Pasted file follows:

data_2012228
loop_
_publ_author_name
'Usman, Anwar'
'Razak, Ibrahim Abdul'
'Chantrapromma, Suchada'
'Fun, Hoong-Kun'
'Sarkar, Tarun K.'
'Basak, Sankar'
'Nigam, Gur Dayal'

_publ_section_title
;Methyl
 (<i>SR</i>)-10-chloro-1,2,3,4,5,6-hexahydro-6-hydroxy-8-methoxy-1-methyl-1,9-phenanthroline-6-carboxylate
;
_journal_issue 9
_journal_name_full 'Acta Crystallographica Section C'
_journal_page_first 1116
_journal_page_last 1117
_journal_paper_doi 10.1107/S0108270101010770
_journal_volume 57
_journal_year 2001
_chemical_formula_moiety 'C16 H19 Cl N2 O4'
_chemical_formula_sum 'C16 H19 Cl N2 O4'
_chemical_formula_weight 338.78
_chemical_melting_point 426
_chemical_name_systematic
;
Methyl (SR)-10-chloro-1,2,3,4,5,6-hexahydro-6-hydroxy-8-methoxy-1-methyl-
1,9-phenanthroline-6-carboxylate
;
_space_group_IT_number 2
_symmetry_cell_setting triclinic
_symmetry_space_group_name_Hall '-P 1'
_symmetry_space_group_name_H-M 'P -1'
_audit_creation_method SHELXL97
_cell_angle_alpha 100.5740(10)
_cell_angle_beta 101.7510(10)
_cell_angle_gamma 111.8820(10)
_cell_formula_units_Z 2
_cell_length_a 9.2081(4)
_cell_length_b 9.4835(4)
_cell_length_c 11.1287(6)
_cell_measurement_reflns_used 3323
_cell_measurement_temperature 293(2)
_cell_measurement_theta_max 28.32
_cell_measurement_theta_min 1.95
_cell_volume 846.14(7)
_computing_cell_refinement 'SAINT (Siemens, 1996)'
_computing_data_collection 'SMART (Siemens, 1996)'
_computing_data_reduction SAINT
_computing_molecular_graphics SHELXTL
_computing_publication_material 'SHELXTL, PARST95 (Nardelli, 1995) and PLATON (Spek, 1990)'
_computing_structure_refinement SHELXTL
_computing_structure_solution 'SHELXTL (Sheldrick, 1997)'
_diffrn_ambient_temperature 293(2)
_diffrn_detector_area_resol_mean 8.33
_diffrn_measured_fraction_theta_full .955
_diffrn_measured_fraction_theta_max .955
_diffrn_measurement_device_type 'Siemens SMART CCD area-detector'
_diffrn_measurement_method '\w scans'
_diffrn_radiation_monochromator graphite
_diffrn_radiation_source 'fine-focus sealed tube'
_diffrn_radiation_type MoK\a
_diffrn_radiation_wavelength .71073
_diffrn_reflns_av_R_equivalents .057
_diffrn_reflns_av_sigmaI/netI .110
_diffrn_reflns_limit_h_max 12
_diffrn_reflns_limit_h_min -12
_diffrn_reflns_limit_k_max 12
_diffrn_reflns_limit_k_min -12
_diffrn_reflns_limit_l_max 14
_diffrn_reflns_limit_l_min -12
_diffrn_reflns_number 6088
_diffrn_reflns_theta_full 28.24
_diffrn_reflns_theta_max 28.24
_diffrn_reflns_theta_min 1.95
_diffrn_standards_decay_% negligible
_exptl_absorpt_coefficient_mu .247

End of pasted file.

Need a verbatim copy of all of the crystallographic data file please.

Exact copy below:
data_2012228
loop_
_publ_author_name
'Usman, Anwar'
'Razak, Ibrahim Abdul'
'Chantrapromma, Suchada'
'Fun, Hoong-Kun'
'Sarkar, Tarun K.'
'Basak, Sankar'
'Nigam, Gur Dayal'

_publ_section_title
;Methyl
 (<i>SR</i>)-10-chloro-1,2,3,4,5,6-hexahydro-6-hydroxy-8-methoxy-1-methyl-1,9-phenanthroline-6-carboxylate
;
_journal_issue 9
_journal_name_full 'Acta Crystallographica Section C'
_journal_page_first 1116
_journal_page_last 1117
_journal_paper_doi 10.1107/S0108270101010770
_journal_volume 57
_journal_year 2001
_chemical_formula_moiety 'C16 H19 Cl N2 O4'
_chemical_formula_sum 'C16 H19 Cl N2 O4'
_chemical_formula_weight 338.78
_chemical_melting_point 426
_chemical_name_systematic
;
Methyl (SR)-10-chloro-1,2,3,4,5,6-hexahydro-6-hydroxy-8-methoxy-1-methyl-
1,9-phenanthroline-6-carboxylate
;
_space_group_IT_number 2
_symmetry_cell_setting triclinic
_symmetry_space_group_name_Hall '-P 1'
_symmetry_space_group_name_H-M 'P -1'
_audit_creation_method SHELXL97
_cell_angle_alpha 100.5740(10)
_cell_angle_beta 101.7510(10)
_cell_angle_gamma 111.8820(10)
_cell_formula_units_Z 2
_cell_length_a 9.2081(4)
_cell_length_b 9.4835(4)
_cell_length_c 11.1287(6)
_cell_measurement_reflns_used 3323
_cell_measurement_temperature 293(2)
_cell_measurement_theta_max 28.32
_cell_measurement_theta_min 1.95
_cell_volume 846.14(7)
_computing_cell_refinement 'SAINT (Siemens, 1996)'
_computing_data_collection 'SMART (Siemens, 1996)'
_computing_data_reduction SAINT
_computing_molecular_graphics SHELXTL
_computing_publication_material 'SHELXTL, PARST95 (Nardelli, 1995) and PLATON (Spek, 1990)'
_computing_structure_refinement SHELXTL
_computing_structure_solution 'SHELXTL (Sheldrick, 1997)'
_diffrn_ambient_temperature 293(2)
_diffrn_detector_area_resol_mean 8.33
_diffrn_measured_fraction_theta_full .955
_diffrn_measured_fraction_theta_max .955
_diffrn_measurement_device_type 'Siemens SMART CCD area-detector'
_diffrn_measurement_method '\w scans'
_diffrn_radiation_monochromator graphite
_diffrn_radiation_source 'fine-focus sealed tube'
_diffrn_radiation_type MoK\a
_diffrn_radiation_wavelength .71073
_diffrn_reflns_av_R_equivalents .057
_diffrn_reflns_av_sigmaI/netI .110
_diffrn_reflns_limit_h_max 12
_diffrn_reflns_limit_h_min -12
_diffrn_reflns_limit_k_max 12
_diffrn_reflns_limit_k_min -12
_diffrn_reflns_limit_l_max 14
_diffrn_reflns_limit_l_min -12
_diffrn_reflns_number 6088
_diffrn_reflns_theta_full 28.24
_diffrn_reflns_theta_max 28.24
_diffrn_reflns_theta_min 1.95
_diffrn_standards_decay_% negligible
_exptl_absorpt_coefficient_mu .247